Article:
My favorite thing is to see something I've never seen before. "I don't know" is my favorite answer to the question, "what is it?" I think that's how this whole slug thing started. They are beautiful, and most people would never look for them/see them without a guide. For whatever reason my slug observation skills are great. Can't find my keys half the time (or the sunglasses that are on my head), but a 9 mm sea slug hiding in a patch of kelp... no problem.

With my ecologist brain, I am excited to continue documenting slugs on the slough to see if a temporal pattern emerges (when are particular species showing up? Are they predictably in the same locations year after year?) I try very hard to get a photo of every species I see every week so that I can continue to document their presence/absence on the slough.

- by Tony Iwane.


- Check out Lauren’s Litter Mermaid projects and blog!

- And her sea slug observations.

- Watch a Navanax inermis eating a California Seahare.

- And watch a pair mating!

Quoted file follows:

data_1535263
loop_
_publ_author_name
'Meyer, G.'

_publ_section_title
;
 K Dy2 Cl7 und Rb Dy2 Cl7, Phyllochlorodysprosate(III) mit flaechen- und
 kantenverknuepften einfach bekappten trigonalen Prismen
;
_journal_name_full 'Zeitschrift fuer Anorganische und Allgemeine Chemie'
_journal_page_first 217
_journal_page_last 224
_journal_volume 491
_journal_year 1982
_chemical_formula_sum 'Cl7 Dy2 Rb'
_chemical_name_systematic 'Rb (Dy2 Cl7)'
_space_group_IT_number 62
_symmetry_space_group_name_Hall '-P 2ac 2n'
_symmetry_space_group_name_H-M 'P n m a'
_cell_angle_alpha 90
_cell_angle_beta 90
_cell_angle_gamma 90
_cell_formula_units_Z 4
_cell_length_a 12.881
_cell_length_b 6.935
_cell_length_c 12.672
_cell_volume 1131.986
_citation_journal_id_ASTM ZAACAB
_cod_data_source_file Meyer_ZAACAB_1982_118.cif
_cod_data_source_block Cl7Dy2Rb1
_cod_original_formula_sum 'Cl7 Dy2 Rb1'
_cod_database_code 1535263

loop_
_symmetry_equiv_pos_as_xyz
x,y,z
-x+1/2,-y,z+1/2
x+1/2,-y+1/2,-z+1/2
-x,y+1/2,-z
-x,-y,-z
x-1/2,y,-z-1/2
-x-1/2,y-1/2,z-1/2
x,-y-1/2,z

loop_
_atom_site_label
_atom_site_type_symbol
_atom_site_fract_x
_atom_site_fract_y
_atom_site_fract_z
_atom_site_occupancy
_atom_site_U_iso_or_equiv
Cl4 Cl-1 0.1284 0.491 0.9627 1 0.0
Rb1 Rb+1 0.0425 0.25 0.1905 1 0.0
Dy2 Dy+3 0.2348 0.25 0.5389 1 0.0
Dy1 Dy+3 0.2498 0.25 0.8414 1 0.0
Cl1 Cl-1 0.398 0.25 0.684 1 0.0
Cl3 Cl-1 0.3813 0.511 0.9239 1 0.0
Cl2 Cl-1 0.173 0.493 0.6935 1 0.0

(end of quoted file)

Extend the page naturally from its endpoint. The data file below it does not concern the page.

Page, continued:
Posted on July 08, 2019 01:56 by tiwane tiwane | 6 comments | Leave a comment

July 06, 2019

Taiwan - iNaturalist World Tour

Taiwan is the 13th stop on the iNaturalist World Tour. Although @doggy0406, the top observer, is the chairman of Yunlin Wild Bird Association, his observations span many types of organisms in addition to birds. Other top observers are associated with The Society of Wilderness including @luoycy, @wallacechen, @max822, @maxhsieh, @chinaberryhuang, and @kinmatsu. Several top observers are associated with National Chiayi University (@mutolisp, @shinochen, @chendada), Tunghai University (@penlock), and the Endemic Species Research Institute of Taiwan (@linscott, @papilioshih). @pseudoshuigeeee is a bird-watching guide.



iNaturalist has been growing rapidly in Taiwan thanks to the leadership of Cheng-Tao Lin (@mutolisp) who has done an incredible amount of outreach within Taiwan while also leading efforts to translate and localize the platform. In the past year, The Society of Wilderness used iNaturalist as part of their annual habitat investigation and conservation activities. You can read the report here. You can find several projects here associated with the effort. 2019 was also the first year Taiwan participated in the City Nature Challenge. In Chiayi, The Society of Wilderness recorded 10k observation and 2187 species during April. @mutolisp and others also worked to introduce iNaturalist in biodiversity and environmental education courses in several universities including the National Chiayi University and Tunghai University.